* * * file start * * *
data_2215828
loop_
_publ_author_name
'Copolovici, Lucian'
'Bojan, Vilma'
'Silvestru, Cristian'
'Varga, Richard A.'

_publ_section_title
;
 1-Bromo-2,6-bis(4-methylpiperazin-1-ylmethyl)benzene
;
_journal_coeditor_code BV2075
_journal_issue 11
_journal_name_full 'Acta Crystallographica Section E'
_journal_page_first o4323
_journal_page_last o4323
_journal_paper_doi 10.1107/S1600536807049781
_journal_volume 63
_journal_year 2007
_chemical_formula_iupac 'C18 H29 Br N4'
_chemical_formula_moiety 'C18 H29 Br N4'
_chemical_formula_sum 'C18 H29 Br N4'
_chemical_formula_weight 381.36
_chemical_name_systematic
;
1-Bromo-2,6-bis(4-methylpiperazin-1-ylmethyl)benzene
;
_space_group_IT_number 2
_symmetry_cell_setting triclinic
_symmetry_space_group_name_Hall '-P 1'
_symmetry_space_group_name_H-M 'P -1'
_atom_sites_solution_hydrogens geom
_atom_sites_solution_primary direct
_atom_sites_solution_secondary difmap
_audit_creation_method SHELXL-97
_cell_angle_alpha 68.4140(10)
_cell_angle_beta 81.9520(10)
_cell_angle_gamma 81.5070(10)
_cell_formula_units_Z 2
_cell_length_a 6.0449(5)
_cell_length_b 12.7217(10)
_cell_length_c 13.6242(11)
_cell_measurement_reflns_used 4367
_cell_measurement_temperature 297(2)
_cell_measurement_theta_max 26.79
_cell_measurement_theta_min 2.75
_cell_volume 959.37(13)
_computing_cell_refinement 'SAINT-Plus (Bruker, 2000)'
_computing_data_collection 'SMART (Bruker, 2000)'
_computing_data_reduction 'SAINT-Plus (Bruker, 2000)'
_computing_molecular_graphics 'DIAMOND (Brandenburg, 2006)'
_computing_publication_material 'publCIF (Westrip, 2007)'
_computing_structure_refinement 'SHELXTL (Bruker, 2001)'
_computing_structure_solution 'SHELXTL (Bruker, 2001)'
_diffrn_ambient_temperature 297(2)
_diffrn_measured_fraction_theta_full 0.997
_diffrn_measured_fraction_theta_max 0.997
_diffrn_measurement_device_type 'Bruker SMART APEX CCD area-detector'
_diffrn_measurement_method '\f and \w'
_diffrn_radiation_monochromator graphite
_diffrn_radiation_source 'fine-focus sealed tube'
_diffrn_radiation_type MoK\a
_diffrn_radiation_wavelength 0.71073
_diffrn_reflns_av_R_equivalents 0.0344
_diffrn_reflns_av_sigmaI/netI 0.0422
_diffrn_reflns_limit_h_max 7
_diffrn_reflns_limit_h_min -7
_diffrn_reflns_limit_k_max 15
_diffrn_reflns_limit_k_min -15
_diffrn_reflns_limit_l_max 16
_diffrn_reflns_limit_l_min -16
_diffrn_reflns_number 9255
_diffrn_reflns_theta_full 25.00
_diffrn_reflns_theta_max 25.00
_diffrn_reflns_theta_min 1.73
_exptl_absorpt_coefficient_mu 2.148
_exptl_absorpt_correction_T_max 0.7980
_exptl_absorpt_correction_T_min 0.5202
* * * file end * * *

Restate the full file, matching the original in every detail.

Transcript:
data_2215828
loop_
_publ_author_name
'Copolovici, Lucian'
'Bojan, Vilma'
'Silvestru, Cristian'
'Varga, Richard A.'

_publ_section_title
;
 1-Bromo-2,6-bis(4-methylpiperazin-1-ylmethyl)benzene
;
_journal_coeditor_code BV2075
_journal_issue 11
_journal_name_full 'Acta Crystallographica Section E'
_journal_page_first o4323
_journal_page_last o4323
_journal_paper_doi 10.1107/S1600536807049781
_journal_volume 63
_journal_year 2007
_chemical_formula_iupac 'C18 H29 Br N4'
_chemical_formula_moiety 'C18 H29 Br N4'
_chemical_formula_sum 'C18 H29 Br N4'
_chemical_formula_weight 381.36
_chemical_name_systematic
;
1-Bromo-2,6-bis(4-methylpiperazin-1-ylmethyl)benzene
;
_space_group_IT_number 2
_symmetry_cell_setting triclinic
_symmetry_space_group_name_Hall '-P 1'
_symmetry_space_group_name_H-M 'P -1'
_atom_sites_solution_hydrogens geom
_atom_sites_solution_primary direct
_atom_sites_solution_secondary difmap
_audit_creation_method SHELXL-97
_cell_angle_alpha 68.4140(10)
_cell_angle_beta 81.9520(10)
_cell_angle_gamma 81.5070(10)
_cell_formula_units_Z 2
_cell_length_a 6.0449(5)
_cell_length_b 12.7217(10)
_cell_length_c 13.6242(11)
_cell_measurement_reflns_used 4367
_cell_measurement_temperature 297(2)
_cell_measurement_theta_max 26.79
_cell_measurement_theta_min 2.75
_cell_volume 959.37(13)
_computing_cell_refinement 'SAINT-Plus (Bruker, 2000)'
_computing_data_collection 'SMART (Bruker, 2000)'
_computing_data_reduction 'SAINT-Plus (Bruker, 2000)'
_computing_molecular_graphics 'DIAMOND (Brandenburg, 2006)'
_computing_publication_material 'publCIF (Westrip, 2007)'
_computing_structure_refinement 'SHELXTL (Bruker, 2001)'
_computing_structure_solution 'SHELXTL (Bruker, 2001)'
_diffrn_ambient_temperature 297(2)
_diffrn_measured_fraction_theta_full 0.997
_diffrn_measured_fraction_theta_max 0.997
_diffrn_measurement_device_type 'Bruker SMART APEX CCD area-detector'
_diffrn_measurement_method '\f and \w'
_diffrn_radiation_monochromator graphite
_diffrn_radiation_source 'fine-focus sealed tube'
_diffrn_radiation_type MoK\a
_diffrn_radiation_wavelength 0.71073
_diffrn_reflns_av_R_equivalents 0.0344
_diffrn_reflns_av_sigmaI/netI 0.0422
_diffrn_reflns_limit_h_max 7
_diffrn_reflns_limit_h_min -7
_diffrn_reflns_limit_k_max 15
_diffrn_reflns_limit_k_min -15
_diffrn_reflns_limit_l_max 16
_diffrn_reflns_limit_l_min -16
_diffrn_reflns_number 9255
_diffrn_reflns_theta_full 25.00
_diffrn_reflns_theta_max 25.00
_diffrn_reflns_theta_min 1.73
_exptl_absorpt_coefficient_mu 2.148
_exptl_absorpt_correction_T_max 0.7980
_exptl_absorpt_correction_T_min 0.5202